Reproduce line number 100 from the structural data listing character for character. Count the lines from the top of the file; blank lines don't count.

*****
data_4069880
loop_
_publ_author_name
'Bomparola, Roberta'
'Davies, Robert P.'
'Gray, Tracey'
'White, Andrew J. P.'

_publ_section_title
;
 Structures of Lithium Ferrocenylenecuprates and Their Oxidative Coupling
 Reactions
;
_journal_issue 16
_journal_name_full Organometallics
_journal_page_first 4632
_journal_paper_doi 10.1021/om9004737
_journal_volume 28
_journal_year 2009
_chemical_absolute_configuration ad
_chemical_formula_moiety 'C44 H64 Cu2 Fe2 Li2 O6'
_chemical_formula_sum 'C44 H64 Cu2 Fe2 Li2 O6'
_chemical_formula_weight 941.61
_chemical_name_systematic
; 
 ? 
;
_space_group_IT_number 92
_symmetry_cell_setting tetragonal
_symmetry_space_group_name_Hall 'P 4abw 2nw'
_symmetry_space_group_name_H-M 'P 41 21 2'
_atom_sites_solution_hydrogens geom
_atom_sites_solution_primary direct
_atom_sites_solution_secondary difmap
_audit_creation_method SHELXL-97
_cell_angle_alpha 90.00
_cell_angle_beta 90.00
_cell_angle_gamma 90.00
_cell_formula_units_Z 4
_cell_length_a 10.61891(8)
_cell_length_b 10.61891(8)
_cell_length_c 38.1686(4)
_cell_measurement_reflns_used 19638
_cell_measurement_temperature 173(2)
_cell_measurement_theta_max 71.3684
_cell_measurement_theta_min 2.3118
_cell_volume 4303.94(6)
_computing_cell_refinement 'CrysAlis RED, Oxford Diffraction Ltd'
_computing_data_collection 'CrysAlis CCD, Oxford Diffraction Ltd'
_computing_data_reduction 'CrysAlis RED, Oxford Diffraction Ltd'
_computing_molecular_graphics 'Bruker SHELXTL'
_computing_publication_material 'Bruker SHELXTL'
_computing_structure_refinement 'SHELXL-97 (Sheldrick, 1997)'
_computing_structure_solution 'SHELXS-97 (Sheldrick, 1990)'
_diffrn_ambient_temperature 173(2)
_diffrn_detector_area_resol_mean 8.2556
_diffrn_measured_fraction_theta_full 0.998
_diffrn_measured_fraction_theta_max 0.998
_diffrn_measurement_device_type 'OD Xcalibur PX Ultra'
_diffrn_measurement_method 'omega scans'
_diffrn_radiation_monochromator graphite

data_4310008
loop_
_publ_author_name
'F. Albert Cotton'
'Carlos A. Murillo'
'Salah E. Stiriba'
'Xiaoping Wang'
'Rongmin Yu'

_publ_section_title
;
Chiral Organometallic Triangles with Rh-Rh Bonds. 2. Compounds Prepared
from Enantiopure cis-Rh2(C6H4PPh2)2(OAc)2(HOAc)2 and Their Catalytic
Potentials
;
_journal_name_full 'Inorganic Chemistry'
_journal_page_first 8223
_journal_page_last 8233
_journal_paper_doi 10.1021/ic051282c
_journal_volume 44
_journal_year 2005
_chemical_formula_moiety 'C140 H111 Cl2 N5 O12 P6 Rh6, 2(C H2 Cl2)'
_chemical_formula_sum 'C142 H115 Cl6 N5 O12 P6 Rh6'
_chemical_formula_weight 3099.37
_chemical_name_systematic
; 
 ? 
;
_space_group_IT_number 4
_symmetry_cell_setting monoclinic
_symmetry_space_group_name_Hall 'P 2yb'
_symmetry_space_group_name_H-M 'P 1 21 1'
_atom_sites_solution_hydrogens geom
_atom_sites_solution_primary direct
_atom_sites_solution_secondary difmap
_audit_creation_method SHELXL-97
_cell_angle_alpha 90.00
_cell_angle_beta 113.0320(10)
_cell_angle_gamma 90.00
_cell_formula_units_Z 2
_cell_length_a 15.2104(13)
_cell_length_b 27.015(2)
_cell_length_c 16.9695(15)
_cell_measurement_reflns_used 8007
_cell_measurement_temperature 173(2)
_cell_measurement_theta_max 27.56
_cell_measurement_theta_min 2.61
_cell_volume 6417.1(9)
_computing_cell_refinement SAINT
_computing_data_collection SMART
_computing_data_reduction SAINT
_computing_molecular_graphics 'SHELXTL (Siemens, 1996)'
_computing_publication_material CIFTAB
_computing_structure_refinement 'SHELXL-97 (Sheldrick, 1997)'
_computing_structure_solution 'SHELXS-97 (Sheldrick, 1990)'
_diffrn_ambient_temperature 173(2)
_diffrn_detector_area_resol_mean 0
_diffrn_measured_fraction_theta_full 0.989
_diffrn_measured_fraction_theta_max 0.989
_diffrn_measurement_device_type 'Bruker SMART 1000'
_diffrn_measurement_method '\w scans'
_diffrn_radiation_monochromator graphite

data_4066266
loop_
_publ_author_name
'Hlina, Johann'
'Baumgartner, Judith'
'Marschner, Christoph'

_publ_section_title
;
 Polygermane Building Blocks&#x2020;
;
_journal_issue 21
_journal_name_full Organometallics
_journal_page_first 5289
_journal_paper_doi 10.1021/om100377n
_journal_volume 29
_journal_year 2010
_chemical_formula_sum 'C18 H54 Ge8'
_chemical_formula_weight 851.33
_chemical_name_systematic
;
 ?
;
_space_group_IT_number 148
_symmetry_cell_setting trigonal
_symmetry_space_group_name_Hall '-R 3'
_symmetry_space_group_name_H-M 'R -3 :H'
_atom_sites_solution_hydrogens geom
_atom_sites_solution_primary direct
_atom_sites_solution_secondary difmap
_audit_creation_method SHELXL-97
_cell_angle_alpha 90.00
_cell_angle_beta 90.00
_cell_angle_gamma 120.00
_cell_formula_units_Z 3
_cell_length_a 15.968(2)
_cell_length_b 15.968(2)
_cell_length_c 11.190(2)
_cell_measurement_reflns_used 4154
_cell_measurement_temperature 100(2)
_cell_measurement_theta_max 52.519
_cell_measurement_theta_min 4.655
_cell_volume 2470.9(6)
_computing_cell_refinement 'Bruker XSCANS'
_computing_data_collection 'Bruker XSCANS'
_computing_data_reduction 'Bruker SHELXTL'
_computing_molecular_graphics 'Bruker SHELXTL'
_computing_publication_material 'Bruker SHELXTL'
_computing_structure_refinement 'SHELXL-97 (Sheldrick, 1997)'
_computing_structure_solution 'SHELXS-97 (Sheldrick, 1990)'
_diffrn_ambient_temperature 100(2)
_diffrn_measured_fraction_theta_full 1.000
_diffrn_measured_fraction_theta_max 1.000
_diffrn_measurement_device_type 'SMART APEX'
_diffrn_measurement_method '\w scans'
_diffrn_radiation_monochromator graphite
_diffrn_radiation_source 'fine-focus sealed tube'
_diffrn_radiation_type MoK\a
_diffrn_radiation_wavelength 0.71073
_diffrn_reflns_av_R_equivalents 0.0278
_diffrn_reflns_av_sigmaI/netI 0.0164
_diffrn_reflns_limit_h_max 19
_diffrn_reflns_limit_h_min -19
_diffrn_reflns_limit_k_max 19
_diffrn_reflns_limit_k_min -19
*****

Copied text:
_cell_length_a 15.2104(13)